Addressing burnout: your productivity depends on it

Because of the stress of practice, burnout is a real issue for lawyers.  Just about every lawyer has at least an occasional period in which it seems that work is pressing 18-20 hours a day, and most of us know intuitively that it’s important to recover following that kind of exertion.

But what about the kind of day-to-day grind that can cause low-level burnout?

As an analogy only (and not as a diagnosis) compare major clinical depression with feeling down.  According to mental health professionals, the symptoms of the two are similar, but minor depression (feeling blue, dysthymia, etc.) tends to last longer and be more mild than major depression.  Where major depression is marked by an inability to function, someone who’s feeling down often sees the world in shades of grey, doesn’t enjoy life like he used to, and has reduced energy, but he’s still able to function.

Chuck Newton has recently posted on the “Cure for Lazy Lawyer Syndrome.”  It’s a terrific article that describes with a visceral clarity what it’s like to struggle with low-grade burnout:

You know something is wrong. You intend to get into work early to catch up, but fail to do so. You just cannot seem to make yourself finish that brief that is due in a week. You avoid phone calls you know you should take. You take a phone call and you know should make a note, but you just cannot make yourself get around to it. Then you forget the necessary details. You know you should call your client, but it is so-o-o-o inconvenient. You start to feel overwhelmed and you cannot find a starting place from which to even begin to catch up. You are just feeling tired, depressed and rundown. Vitamins do not seem to help much.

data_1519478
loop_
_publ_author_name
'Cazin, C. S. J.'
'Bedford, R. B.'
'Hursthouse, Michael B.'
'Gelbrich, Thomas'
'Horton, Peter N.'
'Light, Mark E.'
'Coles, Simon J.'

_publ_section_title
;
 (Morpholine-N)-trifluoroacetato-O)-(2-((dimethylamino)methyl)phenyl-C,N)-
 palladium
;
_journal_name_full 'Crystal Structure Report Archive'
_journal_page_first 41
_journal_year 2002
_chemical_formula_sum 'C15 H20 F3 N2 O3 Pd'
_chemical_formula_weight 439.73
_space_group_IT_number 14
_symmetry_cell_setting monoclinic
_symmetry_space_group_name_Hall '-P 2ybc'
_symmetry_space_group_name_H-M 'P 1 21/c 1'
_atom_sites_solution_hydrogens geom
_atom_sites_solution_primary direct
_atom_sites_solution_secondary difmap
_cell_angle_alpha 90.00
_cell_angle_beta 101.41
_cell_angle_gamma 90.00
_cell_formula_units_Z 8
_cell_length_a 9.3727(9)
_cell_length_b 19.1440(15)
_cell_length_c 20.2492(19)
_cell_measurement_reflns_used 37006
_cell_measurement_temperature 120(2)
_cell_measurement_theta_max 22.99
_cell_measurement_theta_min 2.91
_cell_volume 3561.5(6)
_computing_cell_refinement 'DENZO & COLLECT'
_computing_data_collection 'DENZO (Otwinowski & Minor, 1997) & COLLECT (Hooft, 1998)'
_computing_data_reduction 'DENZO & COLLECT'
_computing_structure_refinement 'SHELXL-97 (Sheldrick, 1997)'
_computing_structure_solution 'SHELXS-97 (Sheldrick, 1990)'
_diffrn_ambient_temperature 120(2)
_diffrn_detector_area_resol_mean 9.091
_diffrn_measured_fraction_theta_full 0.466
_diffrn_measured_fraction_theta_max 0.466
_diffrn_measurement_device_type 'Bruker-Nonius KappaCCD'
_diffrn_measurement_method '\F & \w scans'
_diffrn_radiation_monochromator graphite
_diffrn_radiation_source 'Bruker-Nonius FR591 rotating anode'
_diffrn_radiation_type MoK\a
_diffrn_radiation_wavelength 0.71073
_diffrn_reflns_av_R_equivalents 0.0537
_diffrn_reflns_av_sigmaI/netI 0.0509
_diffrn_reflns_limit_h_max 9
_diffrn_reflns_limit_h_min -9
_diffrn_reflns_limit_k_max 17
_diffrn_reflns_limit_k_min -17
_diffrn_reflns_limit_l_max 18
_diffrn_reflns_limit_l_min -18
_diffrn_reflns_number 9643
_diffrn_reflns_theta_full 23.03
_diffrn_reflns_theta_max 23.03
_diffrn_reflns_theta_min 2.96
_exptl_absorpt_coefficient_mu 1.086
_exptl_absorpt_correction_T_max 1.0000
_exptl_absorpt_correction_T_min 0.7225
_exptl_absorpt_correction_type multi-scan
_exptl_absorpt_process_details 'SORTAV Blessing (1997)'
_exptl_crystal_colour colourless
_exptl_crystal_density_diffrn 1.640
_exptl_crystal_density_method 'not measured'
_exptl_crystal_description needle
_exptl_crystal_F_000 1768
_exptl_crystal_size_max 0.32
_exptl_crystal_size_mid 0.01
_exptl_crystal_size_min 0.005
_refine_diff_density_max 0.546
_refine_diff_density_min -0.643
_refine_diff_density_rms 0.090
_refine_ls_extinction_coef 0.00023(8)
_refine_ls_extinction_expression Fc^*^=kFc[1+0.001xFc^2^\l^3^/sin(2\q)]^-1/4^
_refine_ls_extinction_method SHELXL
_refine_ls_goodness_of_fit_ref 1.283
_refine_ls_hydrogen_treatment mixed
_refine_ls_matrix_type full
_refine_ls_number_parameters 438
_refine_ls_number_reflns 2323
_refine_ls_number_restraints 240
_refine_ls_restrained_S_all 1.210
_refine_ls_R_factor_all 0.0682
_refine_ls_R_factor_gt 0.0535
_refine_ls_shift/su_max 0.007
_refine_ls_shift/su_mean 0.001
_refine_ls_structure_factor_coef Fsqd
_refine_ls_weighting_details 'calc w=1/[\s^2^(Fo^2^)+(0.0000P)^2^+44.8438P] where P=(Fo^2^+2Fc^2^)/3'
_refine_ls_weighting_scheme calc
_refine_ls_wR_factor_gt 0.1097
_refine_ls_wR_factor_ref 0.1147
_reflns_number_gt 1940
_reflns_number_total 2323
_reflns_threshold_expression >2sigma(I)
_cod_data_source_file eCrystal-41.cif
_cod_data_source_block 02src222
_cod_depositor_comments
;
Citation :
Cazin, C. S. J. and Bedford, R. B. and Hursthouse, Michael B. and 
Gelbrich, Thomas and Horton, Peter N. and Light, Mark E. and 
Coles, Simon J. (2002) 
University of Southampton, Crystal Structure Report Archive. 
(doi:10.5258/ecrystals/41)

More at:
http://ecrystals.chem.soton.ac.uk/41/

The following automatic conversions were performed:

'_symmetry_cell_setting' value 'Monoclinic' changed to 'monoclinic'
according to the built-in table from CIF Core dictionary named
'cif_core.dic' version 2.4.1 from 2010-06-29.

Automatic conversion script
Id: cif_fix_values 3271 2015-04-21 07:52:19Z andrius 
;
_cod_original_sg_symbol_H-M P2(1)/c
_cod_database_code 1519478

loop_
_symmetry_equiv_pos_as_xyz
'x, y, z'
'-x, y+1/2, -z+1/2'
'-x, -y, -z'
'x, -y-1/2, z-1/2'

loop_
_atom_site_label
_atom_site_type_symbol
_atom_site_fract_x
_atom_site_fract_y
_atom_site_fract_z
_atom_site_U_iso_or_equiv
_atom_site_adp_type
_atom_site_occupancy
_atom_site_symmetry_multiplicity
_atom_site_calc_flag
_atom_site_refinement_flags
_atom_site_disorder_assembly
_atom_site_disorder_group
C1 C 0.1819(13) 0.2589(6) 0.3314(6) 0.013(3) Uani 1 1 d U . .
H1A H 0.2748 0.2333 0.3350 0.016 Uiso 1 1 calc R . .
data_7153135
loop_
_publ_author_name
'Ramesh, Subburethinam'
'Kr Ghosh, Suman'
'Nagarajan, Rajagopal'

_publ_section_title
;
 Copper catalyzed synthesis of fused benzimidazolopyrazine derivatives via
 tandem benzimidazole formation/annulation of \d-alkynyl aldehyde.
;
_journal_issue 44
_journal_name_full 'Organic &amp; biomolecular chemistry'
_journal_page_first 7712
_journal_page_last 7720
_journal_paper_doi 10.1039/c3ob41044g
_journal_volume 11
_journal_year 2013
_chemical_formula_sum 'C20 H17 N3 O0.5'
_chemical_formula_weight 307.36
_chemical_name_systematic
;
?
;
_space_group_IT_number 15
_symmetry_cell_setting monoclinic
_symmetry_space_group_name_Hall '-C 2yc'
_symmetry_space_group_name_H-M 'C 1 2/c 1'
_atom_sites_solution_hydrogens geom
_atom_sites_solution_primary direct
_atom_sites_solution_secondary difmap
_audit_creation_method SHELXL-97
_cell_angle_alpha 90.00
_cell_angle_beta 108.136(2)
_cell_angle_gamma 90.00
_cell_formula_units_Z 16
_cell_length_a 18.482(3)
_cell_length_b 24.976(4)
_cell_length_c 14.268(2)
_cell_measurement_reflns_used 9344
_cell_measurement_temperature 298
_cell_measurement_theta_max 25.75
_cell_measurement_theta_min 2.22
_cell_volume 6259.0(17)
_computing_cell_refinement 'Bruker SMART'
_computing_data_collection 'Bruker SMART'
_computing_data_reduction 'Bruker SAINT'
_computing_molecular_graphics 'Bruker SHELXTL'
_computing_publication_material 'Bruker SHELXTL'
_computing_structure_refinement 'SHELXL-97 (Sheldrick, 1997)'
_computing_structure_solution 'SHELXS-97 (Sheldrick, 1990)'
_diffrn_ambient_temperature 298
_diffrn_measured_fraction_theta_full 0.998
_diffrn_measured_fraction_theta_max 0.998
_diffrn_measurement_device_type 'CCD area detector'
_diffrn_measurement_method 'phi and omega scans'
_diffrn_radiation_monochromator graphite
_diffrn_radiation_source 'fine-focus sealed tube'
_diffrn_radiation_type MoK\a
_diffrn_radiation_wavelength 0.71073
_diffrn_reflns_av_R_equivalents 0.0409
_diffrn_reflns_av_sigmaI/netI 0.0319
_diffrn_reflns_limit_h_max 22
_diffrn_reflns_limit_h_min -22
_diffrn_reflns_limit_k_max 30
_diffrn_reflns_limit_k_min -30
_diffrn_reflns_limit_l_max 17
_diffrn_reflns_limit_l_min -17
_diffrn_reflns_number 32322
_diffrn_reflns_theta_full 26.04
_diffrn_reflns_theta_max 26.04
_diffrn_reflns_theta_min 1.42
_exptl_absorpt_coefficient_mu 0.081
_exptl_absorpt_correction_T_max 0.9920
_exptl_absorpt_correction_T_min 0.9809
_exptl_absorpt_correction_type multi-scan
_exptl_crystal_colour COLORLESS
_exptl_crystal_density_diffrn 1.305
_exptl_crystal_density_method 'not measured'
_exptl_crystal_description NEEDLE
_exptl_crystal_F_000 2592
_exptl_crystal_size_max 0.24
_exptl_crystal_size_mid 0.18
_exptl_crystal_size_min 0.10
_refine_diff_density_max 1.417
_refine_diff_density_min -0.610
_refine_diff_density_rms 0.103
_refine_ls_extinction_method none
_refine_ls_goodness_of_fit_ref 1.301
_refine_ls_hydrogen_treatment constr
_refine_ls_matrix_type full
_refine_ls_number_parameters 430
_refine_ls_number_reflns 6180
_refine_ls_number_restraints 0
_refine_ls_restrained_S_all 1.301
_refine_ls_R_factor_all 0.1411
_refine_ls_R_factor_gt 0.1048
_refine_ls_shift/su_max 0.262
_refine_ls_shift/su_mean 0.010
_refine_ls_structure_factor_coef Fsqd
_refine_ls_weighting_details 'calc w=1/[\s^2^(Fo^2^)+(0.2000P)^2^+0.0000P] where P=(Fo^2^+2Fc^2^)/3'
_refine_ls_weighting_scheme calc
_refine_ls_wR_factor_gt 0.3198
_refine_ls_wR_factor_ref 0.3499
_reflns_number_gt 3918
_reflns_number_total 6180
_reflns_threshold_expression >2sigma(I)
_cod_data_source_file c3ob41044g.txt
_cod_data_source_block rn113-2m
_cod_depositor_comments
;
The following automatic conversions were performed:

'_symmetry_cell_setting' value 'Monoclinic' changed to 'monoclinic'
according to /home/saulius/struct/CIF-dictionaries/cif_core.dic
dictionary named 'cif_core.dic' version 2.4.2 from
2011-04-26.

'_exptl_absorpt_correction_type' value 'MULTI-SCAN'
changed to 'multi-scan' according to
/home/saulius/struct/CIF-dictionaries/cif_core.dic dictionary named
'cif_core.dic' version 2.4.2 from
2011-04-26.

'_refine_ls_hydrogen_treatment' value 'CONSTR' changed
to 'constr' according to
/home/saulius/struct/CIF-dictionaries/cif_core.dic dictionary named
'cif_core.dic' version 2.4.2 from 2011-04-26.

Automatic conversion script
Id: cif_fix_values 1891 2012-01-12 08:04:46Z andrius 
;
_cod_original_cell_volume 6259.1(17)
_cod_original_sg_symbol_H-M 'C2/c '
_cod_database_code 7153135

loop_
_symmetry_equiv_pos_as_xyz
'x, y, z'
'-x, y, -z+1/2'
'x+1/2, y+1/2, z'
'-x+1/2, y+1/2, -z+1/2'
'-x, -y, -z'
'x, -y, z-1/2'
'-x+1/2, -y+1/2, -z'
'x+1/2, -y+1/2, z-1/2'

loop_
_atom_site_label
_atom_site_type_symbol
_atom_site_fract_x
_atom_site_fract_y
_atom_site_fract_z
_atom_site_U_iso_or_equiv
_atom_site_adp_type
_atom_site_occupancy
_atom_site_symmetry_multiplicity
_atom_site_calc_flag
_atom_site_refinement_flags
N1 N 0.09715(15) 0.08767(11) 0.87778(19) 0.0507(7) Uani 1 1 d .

Does that sound all too familiar to anyone else?  I’ve certainly been there, and I’ve talked with enough clients to know that it isn’t an isolated feeling — though lawyers who are feeling this way do tend to isolate themselves.  And that tends to add self-condemnation to the mix, and the result is not pretty.

But Chuck has a solution, and he’s hit the nail right on the head:

My suggestion is that you will feel better about yourself, your practice and your competence if you will concentrate harder on the practice of law for shorter periods of time.  When you are in the zone, be in the zone.  Focus, but not so long that you get eye strain.


Short times away from your work (and I mean absolutely disconnecting from your work) will help you to be more productive and energetic back at your work.

Chuck’s post appears on the Solo Lawyer blog, and he even emphasizes that this advice is especially important for “home office lawyers, connected lawyers and Third Wave lawyers.”  To my mind, it’s critical for all lawyers, especially since most of us are now “connected” most of the time.  Although some of the suggestions that Chuck makes are difficult or inappropriate for lawyers who work in a traditional law firm (i.e., working 4-day weeks on a regular basis, absent a part-time schedule), the idea of short periods of intense focus alternating with period of complete disengagement can be applied in any practice setting.  I’ve referenced the book The Power of Full Engagement before, but I’ll mention it again now because it stands for the proposition that “full engagement” requires selective disengagement from work — which is, after all, exactly what Chuck espouses.

The risk of low-level burnout is that it makes everything less pleasant; it leads to reduced energy, reduced efficiency, and reduced productivity; and if left “untreated,” it can lead to major burnout.  My father, who’s practiced law since the mid-1960s, has given me much good advice, but one piece is especially relevant here.  Make it a habit — an occasional habit, but a habit nonetheless — to escape from the office midday, whether it’s to see a movie, to visit a bookstore or museum, or to take a walk somewhere.  Although the escape is great therapy to cure burnout, it’s even better applied to avoid it.

What’s your plan to address burnout?

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